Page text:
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Capital Expenditure Vs. Revenue Expenditure - under the 'Income Tax Act.'

As the Act does not define the terms “capital expenditure” and “revenue expenditure”, one has to depend upon its natural meaning as well as decided cases:

  • Acquisition of fixed assets v. Routine expenditure -

Capital expenditure is incurred in acquiring, extending or improving a fixed asset, whereas revenue expenditure is incurred in the normal course of business as a routine business expenditure.

  • Several previous years v. One previous year -

Capital expenditure produces benefits for several previous years, whereas revenue expenditure is consumed within a previous year.

  • Improvement v. Maintenance -

Capital expenditure makes improvements in earning capacity of a business. Revenue expenditure, on the other hand, maintains the profit-making capacity of a business.

  • Non-recurring v. Recurring -

Usually capital expenditure is a non-recurring outlay, whereas revenue expenditure is normally a recurring item.

  • Lump sum payment v. Periodic payment -

In order to determine whether an expenditure is capital or revenue in nature, the fact that it is a lump sum payment or periodic payment is not important.

Though the dividing line between a capital and revenue expenditure is real, yet sometimes it becomes difficult to draw. Therefore, the distinction depends on facts and surrounding circumstances of each case.

For computing profits of a business taxable under this Act, only revenue expenses are allowed to be deducted. Hence it becomes essential to distinguish a revenue expenditure from a capital expenditure. The following tests can be applied for this purpose :

(i) Nature of the assets. Any expenditure incurred to acquire a fixed asset or in connection with installation of fixed asset is capital expenditure.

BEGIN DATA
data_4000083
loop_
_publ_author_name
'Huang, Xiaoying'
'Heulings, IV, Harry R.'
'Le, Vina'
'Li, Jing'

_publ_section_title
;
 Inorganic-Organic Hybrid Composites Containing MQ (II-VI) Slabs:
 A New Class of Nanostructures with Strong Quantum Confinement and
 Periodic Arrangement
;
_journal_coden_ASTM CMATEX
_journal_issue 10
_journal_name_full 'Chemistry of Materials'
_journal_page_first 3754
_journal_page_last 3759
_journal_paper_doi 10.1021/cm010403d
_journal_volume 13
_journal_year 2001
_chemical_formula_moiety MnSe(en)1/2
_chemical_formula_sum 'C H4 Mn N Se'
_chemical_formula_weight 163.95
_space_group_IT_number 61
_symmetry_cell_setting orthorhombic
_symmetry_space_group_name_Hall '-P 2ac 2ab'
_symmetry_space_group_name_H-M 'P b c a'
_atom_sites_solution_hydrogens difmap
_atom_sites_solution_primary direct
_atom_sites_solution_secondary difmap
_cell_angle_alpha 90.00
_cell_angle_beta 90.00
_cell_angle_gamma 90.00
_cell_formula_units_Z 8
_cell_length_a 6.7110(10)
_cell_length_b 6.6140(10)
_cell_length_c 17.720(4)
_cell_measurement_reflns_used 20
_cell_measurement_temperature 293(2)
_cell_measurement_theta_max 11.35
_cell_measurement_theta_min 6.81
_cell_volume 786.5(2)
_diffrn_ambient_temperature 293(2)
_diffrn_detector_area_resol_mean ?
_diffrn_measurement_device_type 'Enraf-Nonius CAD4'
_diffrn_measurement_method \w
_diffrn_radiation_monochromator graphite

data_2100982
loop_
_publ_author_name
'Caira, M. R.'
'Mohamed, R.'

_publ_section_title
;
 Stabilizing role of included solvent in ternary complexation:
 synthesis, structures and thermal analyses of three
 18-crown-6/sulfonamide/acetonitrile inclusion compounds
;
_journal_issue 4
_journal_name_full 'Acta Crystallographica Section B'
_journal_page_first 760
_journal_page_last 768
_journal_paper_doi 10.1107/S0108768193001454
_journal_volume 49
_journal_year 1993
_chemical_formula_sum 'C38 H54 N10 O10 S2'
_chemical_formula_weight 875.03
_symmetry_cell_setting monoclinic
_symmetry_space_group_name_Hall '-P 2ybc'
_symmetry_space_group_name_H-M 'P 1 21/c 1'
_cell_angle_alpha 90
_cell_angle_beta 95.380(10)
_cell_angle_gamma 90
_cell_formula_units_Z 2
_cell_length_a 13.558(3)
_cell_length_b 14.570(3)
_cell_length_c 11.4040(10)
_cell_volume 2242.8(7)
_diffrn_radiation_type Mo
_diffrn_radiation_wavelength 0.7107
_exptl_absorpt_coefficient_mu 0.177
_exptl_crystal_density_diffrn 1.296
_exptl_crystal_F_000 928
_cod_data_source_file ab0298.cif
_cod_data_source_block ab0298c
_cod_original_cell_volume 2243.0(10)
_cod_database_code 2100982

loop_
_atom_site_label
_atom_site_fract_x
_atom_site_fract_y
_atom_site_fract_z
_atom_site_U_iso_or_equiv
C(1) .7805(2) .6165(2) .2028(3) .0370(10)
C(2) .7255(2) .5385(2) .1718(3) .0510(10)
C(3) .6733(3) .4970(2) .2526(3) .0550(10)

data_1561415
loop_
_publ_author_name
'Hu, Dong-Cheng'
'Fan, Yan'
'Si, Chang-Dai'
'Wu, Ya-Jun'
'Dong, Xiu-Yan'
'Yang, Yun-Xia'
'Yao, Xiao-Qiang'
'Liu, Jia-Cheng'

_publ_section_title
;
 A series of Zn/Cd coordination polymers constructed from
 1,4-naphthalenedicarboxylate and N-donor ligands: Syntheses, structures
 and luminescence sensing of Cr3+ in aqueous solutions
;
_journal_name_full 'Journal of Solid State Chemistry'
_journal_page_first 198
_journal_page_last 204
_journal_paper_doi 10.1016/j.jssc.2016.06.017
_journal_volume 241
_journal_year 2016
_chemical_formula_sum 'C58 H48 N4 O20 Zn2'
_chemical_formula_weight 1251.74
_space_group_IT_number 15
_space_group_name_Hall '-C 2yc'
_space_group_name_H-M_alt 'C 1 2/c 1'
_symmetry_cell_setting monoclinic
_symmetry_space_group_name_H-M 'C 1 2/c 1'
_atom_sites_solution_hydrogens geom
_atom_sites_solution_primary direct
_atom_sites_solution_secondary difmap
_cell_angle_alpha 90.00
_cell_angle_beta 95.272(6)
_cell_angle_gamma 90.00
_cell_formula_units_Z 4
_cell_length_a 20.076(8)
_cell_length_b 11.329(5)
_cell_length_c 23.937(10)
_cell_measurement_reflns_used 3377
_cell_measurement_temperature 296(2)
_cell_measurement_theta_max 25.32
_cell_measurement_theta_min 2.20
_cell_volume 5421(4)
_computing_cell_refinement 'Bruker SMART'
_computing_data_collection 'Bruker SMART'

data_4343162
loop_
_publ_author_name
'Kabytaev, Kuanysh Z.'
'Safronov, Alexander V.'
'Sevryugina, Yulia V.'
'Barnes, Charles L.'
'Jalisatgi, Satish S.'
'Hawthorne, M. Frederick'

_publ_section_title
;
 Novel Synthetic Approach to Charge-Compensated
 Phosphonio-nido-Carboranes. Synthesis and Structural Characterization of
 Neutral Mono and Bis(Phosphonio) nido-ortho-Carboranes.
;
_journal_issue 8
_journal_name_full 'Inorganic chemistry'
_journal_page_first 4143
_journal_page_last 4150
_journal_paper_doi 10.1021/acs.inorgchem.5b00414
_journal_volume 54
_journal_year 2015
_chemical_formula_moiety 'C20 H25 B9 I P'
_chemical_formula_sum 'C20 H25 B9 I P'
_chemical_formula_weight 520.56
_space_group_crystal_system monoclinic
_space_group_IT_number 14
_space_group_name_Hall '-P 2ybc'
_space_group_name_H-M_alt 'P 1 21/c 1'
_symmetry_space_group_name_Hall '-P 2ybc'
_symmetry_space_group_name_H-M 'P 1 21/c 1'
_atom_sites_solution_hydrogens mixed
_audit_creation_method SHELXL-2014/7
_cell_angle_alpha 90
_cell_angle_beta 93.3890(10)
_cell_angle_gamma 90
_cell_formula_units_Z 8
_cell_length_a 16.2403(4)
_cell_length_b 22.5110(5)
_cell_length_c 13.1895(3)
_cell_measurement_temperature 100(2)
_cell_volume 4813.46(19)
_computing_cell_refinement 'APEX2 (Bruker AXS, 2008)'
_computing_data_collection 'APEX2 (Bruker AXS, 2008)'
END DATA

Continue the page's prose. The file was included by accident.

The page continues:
Whereas

Any expenditure incurred as price of goods purchased for resale along with other necessary expenses incurred in connection with such purchase are revenue expenses.

(ii) Nature of liability. A payment made by a person to discharge a capital liability is a capital expenditure.

Whereas

An expenditure incurred to discharge a revenue liability is revenue expenditure, e.g., amount paid to a contractor for cancellation of contract to construct a factory building is capital expenditure whereas amount paid by a person—with whom he has entered into contract for supply of goods for a period of 5 years—but he fails to supply goods after 3 years, the compensation will be a revenue expenditure as it is to discharge the revenue liability.

(iii) Nature of transaction. If an expenditure is incurred to acquire a source of income, it is capital expenditure, e.g., purchase of patents to produce picture tubes of T.V. sets.

Whereas

An expenditure incurred to earn an income is revenue expenditure, e.g., salary of the staff, advertisement expenses, etc.

(iv) Purpose of transaction. If the amount is spent on increasing the earning capacity of an asset, it is capital expenditure, e.g., expenditure incurred for fitting new windows of factory building.

Whereas

Any expenditure incurred on keeping an asset in running condition is revenue expenditure, e.g., amount spent on protection of fixed assets which have already been acquired.

(v) Nature of payment in the hands of payer. If an expenditure is incurred by an assessee as a capital expenditure, it will remain as capital expenditure even if the amount may be revenue receipt in the hands of receiver, e.g., purchase of motor car by a businessman is capital expenditure in his hands although it is revenue receipt in the hands of car dealer. Similarly, if the nature of payment in the hands of payer is of revenue nature, it will be a revenue expenditure even if it is capital receipt in the hands of receiver.